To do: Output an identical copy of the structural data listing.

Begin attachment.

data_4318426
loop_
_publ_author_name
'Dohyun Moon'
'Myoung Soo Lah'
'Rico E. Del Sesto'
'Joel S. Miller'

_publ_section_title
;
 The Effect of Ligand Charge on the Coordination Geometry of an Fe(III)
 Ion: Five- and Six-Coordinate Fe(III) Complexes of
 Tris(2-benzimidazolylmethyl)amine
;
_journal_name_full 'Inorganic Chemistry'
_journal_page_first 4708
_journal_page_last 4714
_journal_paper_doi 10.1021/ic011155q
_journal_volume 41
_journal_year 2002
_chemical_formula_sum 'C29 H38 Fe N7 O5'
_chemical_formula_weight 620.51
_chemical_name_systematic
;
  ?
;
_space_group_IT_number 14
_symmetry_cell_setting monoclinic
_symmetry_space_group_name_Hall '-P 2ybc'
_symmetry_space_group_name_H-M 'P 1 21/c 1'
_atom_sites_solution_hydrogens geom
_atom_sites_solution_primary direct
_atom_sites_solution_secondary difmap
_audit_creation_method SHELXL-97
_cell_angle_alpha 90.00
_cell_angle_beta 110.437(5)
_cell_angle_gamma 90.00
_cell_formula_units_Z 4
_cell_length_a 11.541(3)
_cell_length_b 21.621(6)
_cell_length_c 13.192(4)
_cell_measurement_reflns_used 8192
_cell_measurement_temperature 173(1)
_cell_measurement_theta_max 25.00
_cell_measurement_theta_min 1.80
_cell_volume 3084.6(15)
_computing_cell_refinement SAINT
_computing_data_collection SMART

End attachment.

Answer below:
data_4318426
loop_
_publ_author_name
'Dohyun Moon'
'Myoung Soo Lah'
'Rico E. Del Sesto'
'Joel S. Miller'

_publ_section_title
;
 The Effect of Ligand Charge on the Coordination Geometry of an Fe(III)
 Ion: Five- and Six-Coordinate Fe(III) Complexes of
 Tris(2-benzimidazolylmethyl)amine
;
_journal_name_full 'Inorganic Chemistry'
_journal_page_first 4708
_journal_page_last 4714
_journal_paper_doi 10.1021/ic011155q
_journal_volume 41
_journal_year 2002
_chemical_formula_sum 'C29 H38 Fe N7 O5'
_chemical_formula_weight 620.51
_chemical_name_systematic
;
  ?
;
_space_group_IT_number 14
_symmetry_cell_setting monoclinic
_symmetry_space_group_name_Hall '-P 2ybc'
_symmetry_space_group_name_H-M 'P 1 21/c 1'
_atom_sites_solution_hydrogens geom
_atom_sites_solution_primary direct
_atom_sites_solution_secondary difmap
_audit_creation_method SHELXL-97
_cell_angle_alpha 90.00
_cell_angle_beta 110.437(5)
_cell_angle_gamma 90.00
_cell_formula_units_Z 4
_cell_length_a 11.541(3)
_cell_length_b 21.621(6)
_cell_length_c 13.192(4)
_cell_measurement_reflns_used 8192
_cell_measurement_temperature 173(1)
_cell_measurement_theta_max 25.00
_cell_measurement_theta_min 1.80
_cell_volume 3084.6(15)
_computing_cell_refinement SAINT
_computing_data_collection SMART